With the warm, humid weather currently being experienced on the Border, conditions are ideal for flystrike.
Flystrike is a significant cause of lost production and welfare concerns in sheep.
It costs the Australian sheep industry approximately $173 million annually due to lost production, treatment costs and deaths.
Reducing the risk of flystrike has immense benefits to the health and wellbeing of a farm's sheep and productivity.
The major fly responsible for flystrike in sheep is the green blowfly, Lucilia cuprina, and is thought to be responsible for 90 per cent of flystrike cases.
This fly has a well-developed sense of smell and is attracted to odour, moisture, blood, rain affected wool, fleece rot and daggy wool, and it becomes more active with increasing temperature and humidity.
The other primary cause of flystrike in Australia is the common brown blowfly.
This is a bigger and slower blowfly which is not as active, but can cause just as much damage as Lucilia cuprina.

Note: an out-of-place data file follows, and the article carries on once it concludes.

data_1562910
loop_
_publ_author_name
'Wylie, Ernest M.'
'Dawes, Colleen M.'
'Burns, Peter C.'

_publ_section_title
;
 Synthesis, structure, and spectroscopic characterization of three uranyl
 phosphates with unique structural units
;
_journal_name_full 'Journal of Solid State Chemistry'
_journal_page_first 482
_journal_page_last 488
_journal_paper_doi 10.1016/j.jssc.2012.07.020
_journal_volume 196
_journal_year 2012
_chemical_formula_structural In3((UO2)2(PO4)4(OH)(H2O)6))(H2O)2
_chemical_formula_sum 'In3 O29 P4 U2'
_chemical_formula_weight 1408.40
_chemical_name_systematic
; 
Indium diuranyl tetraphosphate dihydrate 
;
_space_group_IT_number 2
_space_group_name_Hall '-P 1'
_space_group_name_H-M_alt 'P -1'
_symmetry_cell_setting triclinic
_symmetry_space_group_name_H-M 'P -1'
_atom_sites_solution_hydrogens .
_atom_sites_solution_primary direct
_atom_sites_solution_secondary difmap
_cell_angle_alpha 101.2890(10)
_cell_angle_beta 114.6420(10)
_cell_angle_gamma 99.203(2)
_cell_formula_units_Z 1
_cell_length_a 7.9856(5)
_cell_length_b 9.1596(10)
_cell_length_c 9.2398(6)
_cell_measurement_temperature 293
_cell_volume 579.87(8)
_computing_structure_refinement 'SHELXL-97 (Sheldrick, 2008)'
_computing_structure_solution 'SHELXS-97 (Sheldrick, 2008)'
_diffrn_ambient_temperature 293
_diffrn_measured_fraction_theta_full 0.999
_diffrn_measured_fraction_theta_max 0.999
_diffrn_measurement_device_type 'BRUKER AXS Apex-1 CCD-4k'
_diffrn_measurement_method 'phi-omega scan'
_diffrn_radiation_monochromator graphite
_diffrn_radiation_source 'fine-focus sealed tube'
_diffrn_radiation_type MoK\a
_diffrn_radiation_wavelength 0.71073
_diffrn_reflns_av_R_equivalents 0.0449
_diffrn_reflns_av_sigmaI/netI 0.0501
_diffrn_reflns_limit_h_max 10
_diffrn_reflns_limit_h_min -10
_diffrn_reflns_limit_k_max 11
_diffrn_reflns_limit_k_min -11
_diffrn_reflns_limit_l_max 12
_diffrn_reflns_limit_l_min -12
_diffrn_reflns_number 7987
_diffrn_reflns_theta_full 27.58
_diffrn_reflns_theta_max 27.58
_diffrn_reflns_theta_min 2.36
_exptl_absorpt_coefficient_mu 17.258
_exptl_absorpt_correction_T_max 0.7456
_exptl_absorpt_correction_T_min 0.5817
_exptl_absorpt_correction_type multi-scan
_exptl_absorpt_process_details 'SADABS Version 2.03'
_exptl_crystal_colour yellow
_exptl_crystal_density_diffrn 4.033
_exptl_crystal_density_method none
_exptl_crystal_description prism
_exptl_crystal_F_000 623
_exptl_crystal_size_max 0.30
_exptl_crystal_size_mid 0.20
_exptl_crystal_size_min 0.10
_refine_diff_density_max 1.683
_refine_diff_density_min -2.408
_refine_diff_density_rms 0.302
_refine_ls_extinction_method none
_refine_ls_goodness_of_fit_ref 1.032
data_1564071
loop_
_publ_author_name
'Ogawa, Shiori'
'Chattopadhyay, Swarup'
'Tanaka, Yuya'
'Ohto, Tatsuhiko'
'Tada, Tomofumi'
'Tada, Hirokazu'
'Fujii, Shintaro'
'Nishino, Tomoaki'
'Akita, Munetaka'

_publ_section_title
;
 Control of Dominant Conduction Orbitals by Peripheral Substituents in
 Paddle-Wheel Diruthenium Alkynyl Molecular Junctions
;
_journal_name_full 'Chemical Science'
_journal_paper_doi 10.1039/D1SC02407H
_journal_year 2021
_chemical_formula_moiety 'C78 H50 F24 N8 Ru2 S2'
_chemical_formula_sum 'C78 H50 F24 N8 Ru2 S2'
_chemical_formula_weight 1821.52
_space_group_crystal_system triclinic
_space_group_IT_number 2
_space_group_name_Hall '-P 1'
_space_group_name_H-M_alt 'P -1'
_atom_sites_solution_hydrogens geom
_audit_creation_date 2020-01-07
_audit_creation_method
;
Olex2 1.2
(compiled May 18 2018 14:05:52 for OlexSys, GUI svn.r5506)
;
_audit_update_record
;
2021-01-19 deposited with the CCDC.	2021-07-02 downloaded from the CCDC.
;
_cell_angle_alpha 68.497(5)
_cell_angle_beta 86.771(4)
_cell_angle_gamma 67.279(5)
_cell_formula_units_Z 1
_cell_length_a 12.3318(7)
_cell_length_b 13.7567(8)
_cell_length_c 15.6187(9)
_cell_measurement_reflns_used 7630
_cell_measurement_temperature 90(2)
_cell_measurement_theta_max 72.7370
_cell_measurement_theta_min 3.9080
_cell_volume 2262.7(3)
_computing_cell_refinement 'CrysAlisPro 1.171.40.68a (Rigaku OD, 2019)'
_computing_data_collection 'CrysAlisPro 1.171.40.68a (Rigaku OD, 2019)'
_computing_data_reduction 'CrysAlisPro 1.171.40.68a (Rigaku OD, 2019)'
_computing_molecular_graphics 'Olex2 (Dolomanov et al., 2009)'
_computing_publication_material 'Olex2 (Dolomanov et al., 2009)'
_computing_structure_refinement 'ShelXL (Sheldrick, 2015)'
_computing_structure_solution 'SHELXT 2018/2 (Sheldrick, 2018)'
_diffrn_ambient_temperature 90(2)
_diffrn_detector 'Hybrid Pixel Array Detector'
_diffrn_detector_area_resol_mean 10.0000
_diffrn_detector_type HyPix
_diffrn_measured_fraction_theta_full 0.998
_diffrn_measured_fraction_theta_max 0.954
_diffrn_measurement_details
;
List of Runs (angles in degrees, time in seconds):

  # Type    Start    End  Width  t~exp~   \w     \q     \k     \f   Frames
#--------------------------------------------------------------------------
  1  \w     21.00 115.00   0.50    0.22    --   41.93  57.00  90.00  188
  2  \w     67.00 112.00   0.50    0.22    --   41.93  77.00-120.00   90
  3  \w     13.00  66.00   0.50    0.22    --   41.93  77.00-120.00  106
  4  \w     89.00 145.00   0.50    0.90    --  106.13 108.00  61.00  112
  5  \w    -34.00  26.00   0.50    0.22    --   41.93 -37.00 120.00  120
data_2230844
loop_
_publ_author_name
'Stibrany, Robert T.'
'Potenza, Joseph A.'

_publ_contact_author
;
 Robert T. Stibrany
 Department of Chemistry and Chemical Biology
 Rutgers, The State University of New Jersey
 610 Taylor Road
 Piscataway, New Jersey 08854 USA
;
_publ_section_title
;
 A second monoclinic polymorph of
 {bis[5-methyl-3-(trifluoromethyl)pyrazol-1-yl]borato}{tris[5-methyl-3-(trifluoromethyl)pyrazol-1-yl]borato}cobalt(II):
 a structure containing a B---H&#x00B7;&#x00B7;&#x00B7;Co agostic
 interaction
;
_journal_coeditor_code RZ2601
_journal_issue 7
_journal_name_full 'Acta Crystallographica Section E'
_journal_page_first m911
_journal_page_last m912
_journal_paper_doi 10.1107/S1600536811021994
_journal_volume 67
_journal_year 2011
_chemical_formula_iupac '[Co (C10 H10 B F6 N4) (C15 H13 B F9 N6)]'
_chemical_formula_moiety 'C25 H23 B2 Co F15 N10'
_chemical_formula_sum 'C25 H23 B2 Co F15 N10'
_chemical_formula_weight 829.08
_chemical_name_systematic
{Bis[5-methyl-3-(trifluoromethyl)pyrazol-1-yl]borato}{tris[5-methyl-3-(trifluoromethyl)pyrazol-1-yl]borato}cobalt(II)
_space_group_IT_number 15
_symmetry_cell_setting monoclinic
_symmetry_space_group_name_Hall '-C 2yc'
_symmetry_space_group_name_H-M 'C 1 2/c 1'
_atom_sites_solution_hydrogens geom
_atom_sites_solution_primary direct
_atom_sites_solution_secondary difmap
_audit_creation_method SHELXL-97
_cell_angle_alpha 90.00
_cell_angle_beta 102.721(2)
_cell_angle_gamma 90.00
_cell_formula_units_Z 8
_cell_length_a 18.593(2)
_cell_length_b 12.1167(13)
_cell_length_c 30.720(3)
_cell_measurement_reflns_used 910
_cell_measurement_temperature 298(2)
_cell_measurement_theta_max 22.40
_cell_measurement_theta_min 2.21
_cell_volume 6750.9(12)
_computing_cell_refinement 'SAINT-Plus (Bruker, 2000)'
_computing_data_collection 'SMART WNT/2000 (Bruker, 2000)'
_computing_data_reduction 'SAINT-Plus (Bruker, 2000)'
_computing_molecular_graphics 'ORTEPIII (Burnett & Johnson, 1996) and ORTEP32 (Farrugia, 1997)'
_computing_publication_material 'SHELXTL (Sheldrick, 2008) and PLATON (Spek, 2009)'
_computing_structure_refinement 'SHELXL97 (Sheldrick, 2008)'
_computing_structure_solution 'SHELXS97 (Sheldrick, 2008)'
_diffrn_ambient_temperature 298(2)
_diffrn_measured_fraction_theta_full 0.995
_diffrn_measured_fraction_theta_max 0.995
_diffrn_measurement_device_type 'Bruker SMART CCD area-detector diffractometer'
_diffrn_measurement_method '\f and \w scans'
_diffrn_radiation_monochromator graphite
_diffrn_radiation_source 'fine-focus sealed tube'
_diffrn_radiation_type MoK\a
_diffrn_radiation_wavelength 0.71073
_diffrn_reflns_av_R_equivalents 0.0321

Other species of flies can also be present in a fly struck sheep.
The timely use of appropriate preventive treatments is essential to limit the severity of flies and flystrike.
Sheep producers are encouraged to carefully watch weather conditions, and for the presence of flies.
They must also consider the type of sheep they have and any conditions that may lead to the opportunity for flystrike to occur.
Sheep should be monitored more regularly and more closely during danger periods.
There are a number of treatment options available and the proper application and choice of treatment will depend on the length of wool, time off shears and the future of the sheep.
Careful consideration of product choice is essential.
Producers should take into consideration the relevant withholding periods and export slaughter interval of any product used.
They should ensure they follow the product label directions and record the usage of all products.